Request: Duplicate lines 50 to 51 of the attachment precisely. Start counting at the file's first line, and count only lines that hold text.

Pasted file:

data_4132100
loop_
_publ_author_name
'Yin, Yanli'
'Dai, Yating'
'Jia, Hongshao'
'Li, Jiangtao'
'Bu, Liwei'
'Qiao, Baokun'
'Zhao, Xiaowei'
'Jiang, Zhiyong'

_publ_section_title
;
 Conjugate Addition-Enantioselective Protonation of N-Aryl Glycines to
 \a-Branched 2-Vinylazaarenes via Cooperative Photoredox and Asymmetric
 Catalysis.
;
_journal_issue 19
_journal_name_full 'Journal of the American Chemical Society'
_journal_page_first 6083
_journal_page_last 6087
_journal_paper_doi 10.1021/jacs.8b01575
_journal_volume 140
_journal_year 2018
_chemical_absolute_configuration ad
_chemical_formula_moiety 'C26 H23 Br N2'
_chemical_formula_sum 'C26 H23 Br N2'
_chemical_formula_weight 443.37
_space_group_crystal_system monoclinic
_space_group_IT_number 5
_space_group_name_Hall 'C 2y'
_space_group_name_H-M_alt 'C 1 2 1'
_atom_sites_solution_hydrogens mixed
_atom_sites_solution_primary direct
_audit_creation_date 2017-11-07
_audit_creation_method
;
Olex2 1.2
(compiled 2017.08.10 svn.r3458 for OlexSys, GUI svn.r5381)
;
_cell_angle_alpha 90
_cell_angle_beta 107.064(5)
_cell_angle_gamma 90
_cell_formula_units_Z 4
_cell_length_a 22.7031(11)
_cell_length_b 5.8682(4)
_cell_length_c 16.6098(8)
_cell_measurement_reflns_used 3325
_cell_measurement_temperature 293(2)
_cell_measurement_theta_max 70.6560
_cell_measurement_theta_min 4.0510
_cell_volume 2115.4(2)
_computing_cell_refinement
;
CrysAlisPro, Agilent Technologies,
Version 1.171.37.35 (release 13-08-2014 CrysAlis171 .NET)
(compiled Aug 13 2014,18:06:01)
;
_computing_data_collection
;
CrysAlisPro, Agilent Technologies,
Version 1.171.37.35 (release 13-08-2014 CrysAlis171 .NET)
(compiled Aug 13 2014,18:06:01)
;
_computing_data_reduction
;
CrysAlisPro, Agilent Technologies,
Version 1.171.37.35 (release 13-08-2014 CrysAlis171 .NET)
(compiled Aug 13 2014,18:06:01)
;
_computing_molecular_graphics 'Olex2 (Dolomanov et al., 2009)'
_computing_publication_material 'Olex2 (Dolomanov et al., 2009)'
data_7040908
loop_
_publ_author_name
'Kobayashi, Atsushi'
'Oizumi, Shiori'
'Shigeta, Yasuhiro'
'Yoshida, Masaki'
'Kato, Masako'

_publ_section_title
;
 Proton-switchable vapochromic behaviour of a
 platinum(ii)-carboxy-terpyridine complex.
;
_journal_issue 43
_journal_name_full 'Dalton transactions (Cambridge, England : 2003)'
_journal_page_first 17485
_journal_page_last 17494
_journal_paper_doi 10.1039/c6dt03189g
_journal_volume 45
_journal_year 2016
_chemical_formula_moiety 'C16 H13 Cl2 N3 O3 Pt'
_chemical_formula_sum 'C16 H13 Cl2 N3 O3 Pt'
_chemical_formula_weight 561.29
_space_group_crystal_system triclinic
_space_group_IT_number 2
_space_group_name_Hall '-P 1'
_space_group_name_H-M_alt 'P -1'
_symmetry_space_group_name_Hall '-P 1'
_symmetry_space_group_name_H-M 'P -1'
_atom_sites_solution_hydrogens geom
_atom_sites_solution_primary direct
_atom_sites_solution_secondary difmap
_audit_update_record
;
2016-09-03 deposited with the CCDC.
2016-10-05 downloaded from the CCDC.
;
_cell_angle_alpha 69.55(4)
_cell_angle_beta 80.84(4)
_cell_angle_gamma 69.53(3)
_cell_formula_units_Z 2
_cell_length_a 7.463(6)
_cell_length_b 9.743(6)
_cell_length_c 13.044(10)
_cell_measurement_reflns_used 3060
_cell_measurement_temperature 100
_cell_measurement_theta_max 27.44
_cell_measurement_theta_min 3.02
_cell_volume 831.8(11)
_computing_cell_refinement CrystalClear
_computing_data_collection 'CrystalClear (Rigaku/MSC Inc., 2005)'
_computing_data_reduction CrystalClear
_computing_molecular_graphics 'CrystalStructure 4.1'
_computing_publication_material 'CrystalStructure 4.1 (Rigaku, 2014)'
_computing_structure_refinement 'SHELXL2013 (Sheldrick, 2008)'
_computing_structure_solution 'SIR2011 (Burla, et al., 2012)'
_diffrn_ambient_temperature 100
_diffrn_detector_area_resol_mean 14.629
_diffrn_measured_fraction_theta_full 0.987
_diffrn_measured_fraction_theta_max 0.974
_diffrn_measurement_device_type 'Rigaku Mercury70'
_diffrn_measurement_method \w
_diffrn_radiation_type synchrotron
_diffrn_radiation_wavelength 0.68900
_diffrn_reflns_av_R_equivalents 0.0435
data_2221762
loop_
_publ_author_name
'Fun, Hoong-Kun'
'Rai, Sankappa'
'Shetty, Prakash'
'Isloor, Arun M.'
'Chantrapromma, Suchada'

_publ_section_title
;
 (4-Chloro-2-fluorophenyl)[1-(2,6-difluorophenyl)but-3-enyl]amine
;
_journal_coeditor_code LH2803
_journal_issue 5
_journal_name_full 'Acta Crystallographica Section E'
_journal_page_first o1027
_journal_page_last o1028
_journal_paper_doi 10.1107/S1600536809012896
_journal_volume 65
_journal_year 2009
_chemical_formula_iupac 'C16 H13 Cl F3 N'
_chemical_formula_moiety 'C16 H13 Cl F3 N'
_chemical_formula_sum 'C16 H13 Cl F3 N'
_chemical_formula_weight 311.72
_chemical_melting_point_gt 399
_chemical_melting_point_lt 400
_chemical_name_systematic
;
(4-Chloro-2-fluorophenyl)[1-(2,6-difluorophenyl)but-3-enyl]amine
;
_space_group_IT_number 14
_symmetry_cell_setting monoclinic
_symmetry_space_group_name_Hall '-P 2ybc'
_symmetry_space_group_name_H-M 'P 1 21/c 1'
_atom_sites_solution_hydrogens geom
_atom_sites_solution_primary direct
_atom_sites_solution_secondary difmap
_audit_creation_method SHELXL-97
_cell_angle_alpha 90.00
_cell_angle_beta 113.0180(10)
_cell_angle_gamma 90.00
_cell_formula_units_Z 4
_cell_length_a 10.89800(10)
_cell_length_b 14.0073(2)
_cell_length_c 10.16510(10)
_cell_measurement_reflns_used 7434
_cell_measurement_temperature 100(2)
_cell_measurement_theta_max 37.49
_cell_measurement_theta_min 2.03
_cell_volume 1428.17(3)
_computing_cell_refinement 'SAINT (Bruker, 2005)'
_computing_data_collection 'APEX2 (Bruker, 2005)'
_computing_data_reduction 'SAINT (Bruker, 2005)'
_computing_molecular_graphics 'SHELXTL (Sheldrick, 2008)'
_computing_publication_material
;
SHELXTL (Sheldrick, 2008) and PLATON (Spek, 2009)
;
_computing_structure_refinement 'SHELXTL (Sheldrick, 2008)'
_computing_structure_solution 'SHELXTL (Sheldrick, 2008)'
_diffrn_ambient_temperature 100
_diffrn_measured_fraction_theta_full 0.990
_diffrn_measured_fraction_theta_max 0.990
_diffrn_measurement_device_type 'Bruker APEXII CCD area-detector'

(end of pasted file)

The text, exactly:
_cell_measurement_theta_max 70.6560
_cell_measurement_theta_min 4.0510